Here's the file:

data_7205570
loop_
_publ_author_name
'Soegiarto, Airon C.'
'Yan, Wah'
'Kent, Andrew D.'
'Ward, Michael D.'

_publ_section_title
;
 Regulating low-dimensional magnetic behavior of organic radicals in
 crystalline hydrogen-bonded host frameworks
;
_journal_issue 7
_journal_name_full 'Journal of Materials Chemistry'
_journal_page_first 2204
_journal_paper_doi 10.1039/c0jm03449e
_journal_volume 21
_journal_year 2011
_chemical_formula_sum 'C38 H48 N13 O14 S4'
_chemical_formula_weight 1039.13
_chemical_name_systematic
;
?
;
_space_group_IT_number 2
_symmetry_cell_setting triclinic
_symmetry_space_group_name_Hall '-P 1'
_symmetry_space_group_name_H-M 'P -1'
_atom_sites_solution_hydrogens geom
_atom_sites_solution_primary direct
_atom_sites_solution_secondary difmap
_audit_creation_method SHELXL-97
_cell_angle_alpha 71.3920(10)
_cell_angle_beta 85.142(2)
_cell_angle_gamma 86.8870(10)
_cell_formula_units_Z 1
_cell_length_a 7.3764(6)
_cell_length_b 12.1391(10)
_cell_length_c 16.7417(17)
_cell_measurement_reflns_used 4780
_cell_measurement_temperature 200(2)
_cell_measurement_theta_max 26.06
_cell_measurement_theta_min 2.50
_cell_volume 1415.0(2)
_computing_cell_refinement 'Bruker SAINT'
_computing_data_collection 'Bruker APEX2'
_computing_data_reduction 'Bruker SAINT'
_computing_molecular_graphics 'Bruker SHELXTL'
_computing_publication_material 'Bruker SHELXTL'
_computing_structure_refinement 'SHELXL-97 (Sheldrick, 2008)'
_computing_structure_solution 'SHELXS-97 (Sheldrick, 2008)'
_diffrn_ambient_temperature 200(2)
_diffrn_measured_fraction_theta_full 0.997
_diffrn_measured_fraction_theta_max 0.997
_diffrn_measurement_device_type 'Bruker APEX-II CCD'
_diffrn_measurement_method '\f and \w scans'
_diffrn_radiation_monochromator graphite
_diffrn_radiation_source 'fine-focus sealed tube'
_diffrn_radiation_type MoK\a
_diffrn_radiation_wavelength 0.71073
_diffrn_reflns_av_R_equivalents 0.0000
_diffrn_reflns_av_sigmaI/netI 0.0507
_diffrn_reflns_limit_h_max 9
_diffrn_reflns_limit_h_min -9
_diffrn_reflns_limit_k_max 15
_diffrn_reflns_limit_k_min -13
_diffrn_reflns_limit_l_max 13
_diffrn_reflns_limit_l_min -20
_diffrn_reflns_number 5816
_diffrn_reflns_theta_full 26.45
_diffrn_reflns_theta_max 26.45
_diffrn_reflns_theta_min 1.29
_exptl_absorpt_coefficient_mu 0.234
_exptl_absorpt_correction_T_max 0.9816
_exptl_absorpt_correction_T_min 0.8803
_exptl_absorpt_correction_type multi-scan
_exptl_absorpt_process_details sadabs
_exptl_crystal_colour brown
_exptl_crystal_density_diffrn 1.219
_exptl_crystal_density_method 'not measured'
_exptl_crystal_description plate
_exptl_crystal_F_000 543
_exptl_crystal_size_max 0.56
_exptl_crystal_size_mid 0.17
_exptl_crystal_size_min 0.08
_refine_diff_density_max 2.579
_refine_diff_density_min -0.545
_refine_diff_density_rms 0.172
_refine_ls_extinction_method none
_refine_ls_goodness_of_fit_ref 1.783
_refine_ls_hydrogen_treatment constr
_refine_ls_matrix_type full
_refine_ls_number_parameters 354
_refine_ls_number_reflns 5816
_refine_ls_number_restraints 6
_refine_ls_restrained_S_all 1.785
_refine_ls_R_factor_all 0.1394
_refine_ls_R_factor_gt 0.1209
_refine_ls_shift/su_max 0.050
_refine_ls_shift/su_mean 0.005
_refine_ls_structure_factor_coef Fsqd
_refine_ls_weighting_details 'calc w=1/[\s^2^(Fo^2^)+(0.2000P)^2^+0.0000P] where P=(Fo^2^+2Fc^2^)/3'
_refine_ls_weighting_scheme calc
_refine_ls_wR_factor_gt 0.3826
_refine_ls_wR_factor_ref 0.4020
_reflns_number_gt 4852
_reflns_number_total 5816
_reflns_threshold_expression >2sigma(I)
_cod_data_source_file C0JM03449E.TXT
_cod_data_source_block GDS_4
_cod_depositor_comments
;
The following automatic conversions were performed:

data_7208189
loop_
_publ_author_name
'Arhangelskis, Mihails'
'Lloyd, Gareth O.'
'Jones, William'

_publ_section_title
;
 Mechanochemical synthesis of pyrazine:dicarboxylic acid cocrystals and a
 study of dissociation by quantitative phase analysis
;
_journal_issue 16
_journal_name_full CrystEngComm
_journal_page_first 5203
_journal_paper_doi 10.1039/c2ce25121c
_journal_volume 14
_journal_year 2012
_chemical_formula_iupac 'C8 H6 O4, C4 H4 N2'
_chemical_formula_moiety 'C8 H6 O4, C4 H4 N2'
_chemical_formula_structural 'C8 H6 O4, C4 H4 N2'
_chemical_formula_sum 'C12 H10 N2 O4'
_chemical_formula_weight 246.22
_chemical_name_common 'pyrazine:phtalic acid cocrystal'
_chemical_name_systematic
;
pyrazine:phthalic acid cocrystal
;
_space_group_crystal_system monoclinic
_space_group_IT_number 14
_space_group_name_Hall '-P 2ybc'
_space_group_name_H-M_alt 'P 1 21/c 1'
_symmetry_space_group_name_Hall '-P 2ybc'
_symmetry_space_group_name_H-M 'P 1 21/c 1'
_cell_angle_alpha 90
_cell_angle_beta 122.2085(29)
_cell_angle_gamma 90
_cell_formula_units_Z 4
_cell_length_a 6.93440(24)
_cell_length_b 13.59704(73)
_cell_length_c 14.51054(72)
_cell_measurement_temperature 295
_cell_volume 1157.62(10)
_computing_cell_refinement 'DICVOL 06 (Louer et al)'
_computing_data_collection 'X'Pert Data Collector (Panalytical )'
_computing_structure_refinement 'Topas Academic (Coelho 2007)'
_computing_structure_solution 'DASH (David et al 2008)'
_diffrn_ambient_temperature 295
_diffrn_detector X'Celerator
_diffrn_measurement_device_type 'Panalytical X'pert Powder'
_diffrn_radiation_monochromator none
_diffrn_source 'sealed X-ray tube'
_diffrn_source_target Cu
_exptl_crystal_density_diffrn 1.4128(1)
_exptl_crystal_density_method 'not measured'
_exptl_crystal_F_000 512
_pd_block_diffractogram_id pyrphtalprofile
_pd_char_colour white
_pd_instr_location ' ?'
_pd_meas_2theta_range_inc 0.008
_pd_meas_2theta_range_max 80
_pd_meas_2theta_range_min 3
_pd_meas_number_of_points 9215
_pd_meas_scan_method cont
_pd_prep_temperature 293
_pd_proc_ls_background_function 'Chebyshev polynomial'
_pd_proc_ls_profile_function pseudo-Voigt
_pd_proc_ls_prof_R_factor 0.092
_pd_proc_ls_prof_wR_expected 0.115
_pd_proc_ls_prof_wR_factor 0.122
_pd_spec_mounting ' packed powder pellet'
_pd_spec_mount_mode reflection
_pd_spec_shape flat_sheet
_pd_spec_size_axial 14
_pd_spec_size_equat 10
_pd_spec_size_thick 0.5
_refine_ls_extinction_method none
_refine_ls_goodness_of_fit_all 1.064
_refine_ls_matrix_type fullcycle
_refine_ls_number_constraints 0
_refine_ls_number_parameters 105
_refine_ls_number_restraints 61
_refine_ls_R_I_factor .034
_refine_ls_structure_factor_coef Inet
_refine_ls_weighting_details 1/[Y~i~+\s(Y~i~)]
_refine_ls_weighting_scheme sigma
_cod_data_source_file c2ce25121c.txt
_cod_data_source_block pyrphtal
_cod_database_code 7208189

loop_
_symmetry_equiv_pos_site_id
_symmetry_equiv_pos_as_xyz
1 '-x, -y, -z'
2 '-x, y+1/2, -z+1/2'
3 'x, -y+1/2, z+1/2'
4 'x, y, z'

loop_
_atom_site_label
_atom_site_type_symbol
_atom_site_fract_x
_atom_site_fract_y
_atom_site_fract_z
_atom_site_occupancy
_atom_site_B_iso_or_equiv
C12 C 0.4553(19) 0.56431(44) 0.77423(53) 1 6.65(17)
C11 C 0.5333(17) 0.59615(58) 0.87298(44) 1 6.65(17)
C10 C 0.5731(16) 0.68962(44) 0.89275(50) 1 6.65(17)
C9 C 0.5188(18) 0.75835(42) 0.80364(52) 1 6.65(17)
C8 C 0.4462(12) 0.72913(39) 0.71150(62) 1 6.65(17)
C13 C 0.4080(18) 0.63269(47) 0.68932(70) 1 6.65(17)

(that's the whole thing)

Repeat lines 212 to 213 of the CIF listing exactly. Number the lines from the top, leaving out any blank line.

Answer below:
_atom_site_fract_x
_atom_site_fract_y